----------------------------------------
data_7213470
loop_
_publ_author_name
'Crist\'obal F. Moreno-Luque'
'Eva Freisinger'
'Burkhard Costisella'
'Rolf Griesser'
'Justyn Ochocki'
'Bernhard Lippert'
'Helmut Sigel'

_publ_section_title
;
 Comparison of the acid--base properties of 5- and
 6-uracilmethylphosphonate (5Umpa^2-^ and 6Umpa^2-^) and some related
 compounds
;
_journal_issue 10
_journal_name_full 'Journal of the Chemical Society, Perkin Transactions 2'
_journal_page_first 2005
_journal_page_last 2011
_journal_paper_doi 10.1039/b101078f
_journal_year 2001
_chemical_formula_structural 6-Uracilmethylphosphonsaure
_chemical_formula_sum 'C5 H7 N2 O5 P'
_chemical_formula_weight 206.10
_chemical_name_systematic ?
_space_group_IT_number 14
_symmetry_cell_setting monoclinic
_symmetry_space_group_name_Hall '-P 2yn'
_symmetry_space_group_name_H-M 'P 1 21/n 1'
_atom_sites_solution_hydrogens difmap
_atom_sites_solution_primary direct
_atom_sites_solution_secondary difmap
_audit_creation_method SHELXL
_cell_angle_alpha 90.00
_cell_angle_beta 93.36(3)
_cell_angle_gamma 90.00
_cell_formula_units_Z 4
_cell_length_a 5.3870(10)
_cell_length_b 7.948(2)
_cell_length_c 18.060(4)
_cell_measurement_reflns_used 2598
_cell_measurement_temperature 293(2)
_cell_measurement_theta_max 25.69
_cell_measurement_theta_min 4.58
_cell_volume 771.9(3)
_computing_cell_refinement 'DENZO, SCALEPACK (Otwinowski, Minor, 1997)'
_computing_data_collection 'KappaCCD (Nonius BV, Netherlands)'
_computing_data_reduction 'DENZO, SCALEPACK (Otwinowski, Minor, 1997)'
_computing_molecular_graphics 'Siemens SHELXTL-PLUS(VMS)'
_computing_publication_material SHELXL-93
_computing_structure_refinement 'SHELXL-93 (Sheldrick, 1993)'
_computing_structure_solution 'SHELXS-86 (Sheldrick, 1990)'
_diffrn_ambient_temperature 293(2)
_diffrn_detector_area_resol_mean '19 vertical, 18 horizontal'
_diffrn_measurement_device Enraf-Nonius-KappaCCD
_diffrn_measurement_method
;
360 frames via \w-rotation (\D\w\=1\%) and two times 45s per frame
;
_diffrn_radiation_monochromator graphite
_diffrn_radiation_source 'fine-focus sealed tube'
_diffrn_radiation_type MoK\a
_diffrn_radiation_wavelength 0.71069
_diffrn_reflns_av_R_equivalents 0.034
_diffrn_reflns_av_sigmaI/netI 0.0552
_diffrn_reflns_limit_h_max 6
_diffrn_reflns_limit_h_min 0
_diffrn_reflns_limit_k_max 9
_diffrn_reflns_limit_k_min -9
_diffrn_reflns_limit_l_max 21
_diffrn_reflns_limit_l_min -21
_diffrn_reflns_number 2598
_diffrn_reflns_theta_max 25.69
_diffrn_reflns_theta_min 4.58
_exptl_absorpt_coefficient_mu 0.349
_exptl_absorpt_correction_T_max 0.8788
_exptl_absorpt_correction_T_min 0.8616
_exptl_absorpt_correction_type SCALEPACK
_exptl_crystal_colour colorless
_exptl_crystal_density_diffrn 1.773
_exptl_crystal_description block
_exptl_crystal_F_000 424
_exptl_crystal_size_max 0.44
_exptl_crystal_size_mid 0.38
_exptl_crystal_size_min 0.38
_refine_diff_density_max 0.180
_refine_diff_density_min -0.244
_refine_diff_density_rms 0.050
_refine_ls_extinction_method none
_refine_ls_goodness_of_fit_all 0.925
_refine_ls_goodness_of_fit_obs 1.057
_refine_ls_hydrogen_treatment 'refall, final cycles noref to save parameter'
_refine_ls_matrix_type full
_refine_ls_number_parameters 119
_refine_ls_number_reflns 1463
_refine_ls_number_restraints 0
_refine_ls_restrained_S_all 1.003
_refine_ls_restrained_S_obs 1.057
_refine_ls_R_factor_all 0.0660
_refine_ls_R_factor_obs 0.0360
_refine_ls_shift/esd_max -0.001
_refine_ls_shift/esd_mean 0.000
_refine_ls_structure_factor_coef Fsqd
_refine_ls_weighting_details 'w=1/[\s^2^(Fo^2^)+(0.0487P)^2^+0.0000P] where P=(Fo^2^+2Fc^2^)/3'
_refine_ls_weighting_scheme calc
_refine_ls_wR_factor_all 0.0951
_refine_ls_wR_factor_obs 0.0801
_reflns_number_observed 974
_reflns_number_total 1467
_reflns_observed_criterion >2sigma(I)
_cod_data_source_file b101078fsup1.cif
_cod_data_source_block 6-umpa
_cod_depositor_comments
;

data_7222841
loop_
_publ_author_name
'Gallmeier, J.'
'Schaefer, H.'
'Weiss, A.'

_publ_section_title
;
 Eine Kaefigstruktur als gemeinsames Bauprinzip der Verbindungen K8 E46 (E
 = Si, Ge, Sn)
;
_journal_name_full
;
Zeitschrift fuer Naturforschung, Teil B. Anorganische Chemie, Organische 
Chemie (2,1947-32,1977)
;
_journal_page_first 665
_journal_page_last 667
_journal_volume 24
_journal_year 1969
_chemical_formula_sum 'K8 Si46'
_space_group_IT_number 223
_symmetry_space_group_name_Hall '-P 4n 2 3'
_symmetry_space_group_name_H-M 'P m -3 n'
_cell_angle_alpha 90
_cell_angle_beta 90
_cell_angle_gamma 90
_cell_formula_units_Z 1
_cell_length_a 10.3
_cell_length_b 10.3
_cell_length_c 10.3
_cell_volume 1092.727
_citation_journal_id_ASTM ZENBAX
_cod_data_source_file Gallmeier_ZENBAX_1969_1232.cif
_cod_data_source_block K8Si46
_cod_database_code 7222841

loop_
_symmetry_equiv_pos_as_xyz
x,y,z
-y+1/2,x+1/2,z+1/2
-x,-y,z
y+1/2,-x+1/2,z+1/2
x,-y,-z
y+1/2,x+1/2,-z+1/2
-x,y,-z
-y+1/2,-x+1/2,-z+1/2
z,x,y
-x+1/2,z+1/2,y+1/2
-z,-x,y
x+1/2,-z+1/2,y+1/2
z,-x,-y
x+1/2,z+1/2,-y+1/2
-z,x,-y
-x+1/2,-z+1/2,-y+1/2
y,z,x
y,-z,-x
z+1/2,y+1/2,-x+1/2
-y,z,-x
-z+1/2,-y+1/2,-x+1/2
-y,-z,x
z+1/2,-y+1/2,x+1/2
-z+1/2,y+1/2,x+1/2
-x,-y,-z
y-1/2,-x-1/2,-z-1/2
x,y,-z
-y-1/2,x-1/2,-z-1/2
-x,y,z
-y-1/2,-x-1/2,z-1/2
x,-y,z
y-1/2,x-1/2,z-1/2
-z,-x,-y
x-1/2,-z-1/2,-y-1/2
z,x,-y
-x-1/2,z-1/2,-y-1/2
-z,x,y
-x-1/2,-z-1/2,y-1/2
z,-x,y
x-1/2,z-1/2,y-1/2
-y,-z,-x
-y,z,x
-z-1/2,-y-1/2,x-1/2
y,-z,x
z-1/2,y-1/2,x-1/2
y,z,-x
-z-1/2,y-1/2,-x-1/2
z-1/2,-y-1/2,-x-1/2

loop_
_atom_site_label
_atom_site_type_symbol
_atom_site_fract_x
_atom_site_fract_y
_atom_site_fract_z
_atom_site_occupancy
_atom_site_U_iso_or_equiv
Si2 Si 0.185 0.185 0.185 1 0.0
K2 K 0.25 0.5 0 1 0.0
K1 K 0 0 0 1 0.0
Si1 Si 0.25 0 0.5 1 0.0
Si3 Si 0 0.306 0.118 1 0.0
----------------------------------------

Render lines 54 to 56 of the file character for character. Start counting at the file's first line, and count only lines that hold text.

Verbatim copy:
_diffrn_ambient_temperature 293(2)
_diffrn_detector_area_resol_mean '19 vertical, 18 horizontal'
_diffrn_measurement_device Enraf-Nonius-KappaCCD